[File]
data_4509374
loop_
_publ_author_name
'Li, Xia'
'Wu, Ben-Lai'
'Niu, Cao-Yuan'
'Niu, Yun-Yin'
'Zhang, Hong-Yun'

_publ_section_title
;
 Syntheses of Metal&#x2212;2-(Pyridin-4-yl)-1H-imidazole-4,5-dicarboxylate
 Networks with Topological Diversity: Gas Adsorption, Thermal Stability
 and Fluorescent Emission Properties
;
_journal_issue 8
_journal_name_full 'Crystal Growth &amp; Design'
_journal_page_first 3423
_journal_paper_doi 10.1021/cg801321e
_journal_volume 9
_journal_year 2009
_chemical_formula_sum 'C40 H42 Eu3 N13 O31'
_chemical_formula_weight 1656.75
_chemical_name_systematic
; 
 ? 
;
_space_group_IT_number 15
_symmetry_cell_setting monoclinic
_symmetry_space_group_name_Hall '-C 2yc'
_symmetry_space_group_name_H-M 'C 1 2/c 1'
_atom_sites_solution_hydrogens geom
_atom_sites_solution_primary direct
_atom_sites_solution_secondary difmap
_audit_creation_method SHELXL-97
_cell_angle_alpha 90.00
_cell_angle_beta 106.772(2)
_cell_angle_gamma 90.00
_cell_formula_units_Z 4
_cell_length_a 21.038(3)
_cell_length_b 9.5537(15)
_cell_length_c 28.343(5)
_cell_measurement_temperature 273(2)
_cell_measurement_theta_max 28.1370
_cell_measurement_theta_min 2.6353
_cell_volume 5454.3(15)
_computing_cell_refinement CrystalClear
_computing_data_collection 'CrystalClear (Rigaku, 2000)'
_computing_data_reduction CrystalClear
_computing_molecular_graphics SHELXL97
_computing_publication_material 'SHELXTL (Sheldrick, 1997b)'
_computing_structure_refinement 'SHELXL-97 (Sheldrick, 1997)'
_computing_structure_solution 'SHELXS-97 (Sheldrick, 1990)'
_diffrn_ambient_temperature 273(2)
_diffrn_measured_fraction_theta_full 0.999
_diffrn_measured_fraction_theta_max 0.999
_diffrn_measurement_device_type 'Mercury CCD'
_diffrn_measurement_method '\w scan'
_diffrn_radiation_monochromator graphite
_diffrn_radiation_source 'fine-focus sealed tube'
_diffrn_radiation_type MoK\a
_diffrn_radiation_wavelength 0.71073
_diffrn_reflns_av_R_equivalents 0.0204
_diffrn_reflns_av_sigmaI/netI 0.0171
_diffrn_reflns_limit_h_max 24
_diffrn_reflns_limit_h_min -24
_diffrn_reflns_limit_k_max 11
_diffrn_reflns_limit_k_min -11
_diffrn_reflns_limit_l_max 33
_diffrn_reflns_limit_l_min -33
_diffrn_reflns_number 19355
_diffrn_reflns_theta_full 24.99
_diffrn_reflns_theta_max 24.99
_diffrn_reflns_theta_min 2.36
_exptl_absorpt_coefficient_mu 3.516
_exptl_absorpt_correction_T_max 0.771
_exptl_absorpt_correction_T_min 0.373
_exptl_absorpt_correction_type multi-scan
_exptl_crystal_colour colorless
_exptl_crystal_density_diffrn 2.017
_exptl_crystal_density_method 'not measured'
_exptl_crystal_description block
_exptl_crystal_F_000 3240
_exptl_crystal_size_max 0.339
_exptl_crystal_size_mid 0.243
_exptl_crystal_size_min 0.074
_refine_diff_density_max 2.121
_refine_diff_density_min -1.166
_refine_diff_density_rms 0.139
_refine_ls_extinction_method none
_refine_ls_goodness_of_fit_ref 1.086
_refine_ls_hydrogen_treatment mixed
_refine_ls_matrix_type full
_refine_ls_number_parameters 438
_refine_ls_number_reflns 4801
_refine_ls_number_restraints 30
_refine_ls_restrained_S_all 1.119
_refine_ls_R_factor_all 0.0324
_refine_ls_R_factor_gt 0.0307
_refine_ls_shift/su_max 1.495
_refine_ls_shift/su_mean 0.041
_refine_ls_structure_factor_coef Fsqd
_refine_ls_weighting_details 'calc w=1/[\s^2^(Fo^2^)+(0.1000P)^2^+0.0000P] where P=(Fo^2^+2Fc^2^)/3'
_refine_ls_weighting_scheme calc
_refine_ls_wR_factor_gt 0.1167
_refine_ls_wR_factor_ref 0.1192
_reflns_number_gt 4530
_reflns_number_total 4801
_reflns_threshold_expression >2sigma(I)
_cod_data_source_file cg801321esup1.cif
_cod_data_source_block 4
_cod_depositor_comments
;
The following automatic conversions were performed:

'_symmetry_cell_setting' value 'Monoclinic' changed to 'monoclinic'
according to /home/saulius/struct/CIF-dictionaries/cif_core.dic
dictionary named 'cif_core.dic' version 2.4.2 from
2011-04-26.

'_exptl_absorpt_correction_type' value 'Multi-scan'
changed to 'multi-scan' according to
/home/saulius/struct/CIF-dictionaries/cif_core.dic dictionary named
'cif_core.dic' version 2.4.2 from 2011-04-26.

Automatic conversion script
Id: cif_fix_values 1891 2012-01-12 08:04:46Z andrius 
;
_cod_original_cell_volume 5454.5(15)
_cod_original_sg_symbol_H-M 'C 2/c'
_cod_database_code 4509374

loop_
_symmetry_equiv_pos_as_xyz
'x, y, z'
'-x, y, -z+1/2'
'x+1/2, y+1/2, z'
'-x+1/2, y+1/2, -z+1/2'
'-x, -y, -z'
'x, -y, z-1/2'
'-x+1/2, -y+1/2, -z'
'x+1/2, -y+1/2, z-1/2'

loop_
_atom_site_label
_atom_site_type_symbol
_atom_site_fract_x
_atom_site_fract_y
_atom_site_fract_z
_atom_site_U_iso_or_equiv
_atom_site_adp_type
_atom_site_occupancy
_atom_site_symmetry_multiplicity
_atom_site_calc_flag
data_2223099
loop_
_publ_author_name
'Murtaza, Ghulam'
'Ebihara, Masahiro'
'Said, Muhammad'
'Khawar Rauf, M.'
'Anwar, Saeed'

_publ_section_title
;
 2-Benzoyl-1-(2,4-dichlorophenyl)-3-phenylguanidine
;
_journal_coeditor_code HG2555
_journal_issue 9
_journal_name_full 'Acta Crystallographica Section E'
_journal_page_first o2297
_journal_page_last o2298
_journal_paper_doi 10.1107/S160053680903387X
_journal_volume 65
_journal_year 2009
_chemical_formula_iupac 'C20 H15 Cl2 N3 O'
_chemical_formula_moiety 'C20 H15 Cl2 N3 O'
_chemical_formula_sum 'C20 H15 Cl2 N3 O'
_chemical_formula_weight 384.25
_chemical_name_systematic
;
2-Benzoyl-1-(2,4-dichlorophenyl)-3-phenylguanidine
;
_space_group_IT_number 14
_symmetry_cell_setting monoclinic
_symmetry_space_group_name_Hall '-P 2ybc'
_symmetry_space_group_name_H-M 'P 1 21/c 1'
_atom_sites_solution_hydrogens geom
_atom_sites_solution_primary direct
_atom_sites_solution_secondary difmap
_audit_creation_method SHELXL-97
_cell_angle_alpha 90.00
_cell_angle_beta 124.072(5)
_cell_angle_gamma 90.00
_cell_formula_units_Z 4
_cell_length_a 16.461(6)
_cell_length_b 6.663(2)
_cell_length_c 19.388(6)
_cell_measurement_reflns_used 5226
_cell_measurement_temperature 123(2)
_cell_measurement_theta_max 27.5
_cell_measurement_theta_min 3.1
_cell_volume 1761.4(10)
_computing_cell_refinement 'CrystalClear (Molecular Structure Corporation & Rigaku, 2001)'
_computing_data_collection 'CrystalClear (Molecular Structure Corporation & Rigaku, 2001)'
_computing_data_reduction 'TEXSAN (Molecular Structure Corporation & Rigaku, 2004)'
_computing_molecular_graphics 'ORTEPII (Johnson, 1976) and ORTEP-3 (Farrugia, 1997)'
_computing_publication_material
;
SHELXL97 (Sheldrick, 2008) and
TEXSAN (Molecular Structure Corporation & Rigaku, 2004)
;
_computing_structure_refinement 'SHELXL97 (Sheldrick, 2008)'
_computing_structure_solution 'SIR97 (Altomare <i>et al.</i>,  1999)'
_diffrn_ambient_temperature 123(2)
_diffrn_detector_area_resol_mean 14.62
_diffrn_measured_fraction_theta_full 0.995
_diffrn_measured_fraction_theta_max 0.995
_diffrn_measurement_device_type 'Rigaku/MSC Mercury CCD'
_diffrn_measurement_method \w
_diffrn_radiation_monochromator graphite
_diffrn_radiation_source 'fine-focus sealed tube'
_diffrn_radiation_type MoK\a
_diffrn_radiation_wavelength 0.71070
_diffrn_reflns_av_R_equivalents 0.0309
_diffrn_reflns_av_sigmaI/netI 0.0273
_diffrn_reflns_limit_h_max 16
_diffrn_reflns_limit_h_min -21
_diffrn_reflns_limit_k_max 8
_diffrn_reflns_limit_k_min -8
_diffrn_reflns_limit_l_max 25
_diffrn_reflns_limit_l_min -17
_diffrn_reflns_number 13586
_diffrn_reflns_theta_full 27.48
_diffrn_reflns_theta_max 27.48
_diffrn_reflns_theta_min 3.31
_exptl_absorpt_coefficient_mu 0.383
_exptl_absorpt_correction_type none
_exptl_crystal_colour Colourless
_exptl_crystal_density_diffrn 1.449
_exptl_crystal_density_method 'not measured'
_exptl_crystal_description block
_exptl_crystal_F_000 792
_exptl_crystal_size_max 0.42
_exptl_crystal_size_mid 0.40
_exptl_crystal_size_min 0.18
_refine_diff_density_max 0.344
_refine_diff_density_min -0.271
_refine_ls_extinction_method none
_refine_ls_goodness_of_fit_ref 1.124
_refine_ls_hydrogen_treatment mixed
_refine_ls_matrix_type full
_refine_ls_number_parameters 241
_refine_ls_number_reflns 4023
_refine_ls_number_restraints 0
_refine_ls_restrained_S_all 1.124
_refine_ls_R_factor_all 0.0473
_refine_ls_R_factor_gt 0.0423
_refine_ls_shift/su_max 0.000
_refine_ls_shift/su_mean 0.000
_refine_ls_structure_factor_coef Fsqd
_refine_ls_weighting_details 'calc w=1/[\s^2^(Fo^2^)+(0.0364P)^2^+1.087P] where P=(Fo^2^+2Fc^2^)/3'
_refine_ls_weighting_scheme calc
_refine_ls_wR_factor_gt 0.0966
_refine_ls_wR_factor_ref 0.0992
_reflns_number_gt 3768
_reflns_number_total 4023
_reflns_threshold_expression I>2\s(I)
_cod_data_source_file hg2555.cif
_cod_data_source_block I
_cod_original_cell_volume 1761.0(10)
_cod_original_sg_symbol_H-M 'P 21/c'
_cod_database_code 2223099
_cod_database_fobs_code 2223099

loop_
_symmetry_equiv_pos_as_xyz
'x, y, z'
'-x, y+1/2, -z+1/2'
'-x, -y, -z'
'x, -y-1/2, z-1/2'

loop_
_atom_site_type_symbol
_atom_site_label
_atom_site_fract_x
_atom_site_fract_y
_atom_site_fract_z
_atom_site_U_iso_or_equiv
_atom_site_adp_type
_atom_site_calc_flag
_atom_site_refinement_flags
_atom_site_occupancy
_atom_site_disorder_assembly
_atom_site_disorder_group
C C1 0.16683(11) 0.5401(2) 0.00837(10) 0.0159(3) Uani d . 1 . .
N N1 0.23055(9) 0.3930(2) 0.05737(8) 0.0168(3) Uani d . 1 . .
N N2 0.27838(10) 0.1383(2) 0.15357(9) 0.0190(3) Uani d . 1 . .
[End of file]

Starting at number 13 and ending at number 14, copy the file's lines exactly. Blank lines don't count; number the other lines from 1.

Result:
 and Fluorescent Emission Properties
;